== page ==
Cura, as Pagliacci’s Canio, tends to chew the curtains; his acting, for some, might well seem way over the top. At times his eye-rolling reminds one of Robert Newton’s Long John Silver in the film version of Treasure Island. Cura faces tremendous competition from such Canios as Bergonzi, Domingo and, especially Caruso so memorable in the celebrated ‘Vesti la giubba’ yet Cura does manage to raise a lump in one’s throat in his rendition of this most sorrowful of arias. Fiorenza Cedolins is a voluptuous Nedda, slyly and contemptuously teasing the hunchback Tonio - not much evidence of Tonio’s disability in this production – Carlo Guefi seems far too attractive and virile to prompt such disdain. Cedolins makes a really convincing street-wise Nedda, slyly coy and coquettish. And she is nicely wistful in her ‘Stridono lassù’ (see above) yet her voice, at times of high drama, tends towards a screech which may or may not be in character. As the well-meaning Beppe (not ‘Peppe’ as in the booklet) and, more importantly, as Arlecchino in the second act’s play within a play, Boiko Zvetanov shines. His voice has a most attractive timbre. Gabriel Bermúdez’s Silvio is adequate. Much more impressive, in every way, is Guelfi’s Tonio; he has real stage presence and presents the clown’s bitterness and thirst for vengeance with relished gusto.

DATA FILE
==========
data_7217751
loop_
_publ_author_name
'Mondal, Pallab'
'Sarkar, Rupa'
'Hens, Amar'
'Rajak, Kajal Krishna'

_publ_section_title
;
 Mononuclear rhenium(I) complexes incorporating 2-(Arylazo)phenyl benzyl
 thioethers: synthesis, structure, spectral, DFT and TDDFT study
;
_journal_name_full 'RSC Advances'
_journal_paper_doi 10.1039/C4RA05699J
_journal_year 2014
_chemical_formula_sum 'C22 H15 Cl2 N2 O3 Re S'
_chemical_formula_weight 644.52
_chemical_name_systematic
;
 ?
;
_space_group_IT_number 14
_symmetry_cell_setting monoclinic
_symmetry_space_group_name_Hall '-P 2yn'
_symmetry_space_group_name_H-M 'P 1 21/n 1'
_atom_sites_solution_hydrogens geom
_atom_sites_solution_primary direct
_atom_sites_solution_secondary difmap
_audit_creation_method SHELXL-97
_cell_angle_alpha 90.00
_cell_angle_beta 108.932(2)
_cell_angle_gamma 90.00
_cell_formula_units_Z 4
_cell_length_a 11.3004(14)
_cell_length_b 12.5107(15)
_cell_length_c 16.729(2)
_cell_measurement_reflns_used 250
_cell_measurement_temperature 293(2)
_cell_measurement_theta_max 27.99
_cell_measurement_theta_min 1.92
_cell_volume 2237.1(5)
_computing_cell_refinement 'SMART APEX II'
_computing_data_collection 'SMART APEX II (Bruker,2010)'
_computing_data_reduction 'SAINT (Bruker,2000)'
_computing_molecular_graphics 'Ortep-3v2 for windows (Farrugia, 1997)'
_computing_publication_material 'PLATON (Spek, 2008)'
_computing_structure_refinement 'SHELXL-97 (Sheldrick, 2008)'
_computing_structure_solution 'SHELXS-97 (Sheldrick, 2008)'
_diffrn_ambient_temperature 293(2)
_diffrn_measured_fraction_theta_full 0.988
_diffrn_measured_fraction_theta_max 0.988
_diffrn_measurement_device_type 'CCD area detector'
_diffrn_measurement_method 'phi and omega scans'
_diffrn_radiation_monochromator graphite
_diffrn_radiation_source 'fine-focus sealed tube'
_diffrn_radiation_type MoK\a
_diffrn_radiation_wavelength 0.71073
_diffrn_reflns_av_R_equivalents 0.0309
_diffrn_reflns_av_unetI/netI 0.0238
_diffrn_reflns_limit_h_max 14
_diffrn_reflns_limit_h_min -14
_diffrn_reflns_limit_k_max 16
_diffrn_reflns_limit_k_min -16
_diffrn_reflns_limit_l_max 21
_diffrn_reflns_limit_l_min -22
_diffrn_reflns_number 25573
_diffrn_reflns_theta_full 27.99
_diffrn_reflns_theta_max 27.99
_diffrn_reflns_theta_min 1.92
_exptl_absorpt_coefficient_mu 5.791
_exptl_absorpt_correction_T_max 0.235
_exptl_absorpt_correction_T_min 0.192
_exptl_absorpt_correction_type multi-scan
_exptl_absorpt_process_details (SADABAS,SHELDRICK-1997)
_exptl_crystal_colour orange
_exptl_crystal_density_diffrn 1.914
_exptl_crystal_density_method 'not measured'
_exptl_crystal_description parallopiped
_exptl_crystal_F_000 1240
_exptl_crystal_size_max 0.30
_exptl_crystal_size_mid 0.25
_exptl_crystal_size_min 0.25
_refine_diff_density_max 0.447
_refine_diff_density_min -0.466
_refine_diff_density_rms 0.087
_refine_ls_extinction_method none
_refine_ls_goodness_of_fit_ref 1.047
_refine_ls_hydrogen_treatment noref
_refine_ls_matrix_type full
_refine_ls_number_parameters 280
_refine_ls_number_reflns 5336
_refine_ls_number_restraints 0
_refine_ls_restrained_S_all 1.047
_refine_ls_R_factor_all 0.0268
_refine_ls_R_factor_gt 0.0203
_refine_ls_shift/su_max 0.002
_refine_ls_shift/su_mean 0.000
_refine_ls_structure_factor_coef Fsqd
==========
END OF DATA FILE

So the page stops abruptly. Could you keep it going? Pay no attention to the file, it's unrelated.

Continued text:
Stefano Ranzani conducts with authority and passion from the exquisite detail of the lush violin passages in the Cavalleria Rusticana overture to the darkly dramatic double murder music that is the climax of Pagliacci.

A visual treat with some impressive deliveries if it is not as memorable as the best of Cav and Pag.

Ian Lace



Making a Donation to MusicWeb

Writing CD reviews for MWI

About MWI
Who we are, where we have come from and how we do it.

Site Map

How to find a review

How to find articles on MusicWeb
Listed in date order

Review Indexes
   By Label
      Select a label and all reviews are listed in Catalogue order
   By Masterwork
            Links from composer names (eg Sibelius) are to resource pages with links to the review indexes for the individual works as well as other resources.